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Max Lewis

Abstract

It is common to think that our intimates are required to help us. But it can be problematic to appeal to certain kinds of facts (e.g., previous favors or prudentially relevant facts) in order to entice them to help us—even when those facts provide them with sufficient or decisive reason to help us. This is puzzling because, in these cases, our intimates have sufficient or decisive reason to act in the way we are trying to entice them to act. Moreover, it generally seems more problematic to appeal to certain kinds of facts (e.g., previous favors or prudentially relevant facts) in order to entice our intimates to do things that help us than it is to appeal to these facts in order to entice nonintimates to perform the same actions. This too is puzzling because one is usually permitted to ask more from one's intimates than non-intimates. I argue that these enticements are intuitively problematic because they indicate that one violates a demand of good intimate relationships. In particular, they indicate that one violates a demand for a certain kind of doxastic partiality; that is, one should trust one's intimates to follow what one's intimates know are demands of good intimate relationships. More specifically, one fails to trust one's intimates to be sufficiently motivated to protect or promote one's needs, desires, interests, projects, and well-being for one's own sake. Making such requests of nonintimates is not usually intuitively problematic because one is not required to trust non-intimates to be motivated in this way.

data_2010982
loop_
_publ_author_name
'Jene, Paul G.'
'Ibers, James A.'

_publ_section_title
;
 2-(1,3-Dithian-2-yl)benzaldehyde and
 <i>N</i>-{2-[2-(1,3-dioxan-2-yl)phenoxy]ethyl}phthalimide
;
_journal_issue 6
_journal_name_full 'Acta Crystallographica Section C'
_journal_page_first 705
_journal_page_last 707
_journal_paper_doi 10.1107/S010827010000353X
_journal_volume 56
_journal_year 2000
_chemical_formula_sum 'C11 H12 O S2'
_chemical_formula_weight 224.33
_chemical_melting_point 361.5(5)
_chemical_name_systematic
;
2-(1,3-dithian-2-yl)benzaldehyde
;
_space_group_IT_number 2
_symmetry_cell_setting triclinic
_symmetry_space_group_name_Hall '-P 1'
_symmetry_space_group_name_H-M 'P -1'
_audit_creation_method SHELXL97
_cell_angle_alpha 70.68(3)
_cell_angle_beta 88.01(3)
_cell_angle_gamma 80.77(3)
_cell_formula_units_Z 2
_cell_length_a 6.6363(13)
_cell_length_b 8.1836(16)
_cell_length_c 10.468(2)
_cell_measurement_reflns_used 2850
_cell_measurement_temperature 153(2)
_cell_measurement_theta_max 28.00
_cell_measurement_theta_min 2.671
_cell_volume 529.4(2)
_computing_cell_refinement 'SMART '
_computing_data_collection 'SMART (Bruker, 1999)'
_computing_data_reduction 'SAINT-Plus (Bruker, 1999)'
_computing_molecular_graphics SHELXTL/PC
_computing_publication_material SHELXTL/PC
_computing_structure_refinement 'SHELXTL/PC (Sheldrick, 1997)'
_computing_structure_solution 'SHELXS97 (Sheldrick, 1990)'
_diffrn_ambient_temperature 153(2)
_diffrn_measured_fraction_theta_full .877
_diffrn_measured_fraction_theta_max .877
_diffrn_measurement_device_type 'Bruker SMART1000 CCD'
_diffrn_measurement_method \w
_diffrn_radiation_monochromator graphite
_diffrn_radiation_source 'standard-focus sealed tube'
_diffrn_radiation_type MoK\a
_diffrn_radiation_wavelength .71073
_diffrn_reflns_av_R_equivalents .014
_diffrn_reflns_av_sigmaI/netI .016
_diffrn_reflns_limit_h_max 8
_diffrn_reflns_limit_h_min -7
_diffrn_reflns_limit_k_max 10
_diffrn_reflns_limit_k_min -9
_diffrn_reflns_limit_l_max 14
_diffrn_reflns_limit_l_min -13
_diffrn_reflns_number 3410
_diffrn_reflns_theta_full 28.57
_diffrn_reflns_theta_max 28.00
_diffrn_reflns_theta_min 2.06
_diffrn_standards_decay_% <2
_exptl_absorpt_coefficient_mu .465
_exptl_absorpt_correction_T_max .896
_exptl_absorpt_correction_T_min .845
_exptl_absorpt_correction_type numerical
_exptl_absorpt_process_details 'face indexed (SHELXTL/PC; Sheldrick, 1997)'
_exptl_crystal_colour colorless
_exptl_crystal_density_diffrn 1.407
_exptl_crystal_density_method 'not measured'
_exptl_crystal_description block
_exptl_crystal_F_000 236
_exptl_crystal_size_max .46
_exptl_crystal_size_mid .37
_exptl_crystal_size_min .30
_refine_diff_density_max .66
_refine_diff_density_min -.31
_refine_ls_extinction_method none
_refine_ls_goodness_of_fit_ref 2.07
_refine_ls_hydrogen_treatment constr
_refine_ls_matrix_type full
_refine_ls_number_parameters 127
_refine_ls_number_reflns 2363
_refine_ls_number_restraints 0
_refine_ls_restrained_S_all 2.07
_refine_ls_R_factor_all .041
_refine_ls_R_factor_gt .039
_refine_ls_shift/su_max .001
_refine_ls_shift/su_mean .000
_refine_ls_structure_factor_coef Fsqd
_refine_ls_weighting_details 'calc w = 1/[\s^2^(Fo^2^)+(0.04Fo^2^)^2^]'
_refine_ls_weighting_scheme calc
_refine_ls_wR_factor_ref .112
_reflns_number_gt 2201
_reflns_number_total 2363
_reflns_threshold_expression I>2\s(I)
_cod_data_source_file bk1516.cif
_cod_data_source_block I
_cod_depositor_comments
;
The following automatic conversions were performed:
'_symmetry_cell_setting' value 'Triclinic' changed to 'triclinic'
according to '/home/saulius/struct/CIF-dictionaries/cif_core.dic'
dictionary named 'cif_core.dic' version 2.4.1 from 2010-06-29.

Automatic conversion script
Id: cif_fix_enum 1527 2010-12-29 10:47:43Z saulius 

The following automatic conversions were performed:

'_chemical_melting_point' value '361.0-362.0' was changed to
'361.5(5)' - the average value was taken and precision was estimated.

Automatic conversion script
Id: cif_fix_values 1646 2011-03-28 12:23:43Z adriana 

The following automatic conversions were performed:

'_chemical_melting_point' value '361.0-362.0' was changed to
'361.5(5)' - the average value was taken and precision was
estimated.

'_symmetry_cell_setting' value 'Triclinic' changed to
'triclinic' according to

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Articles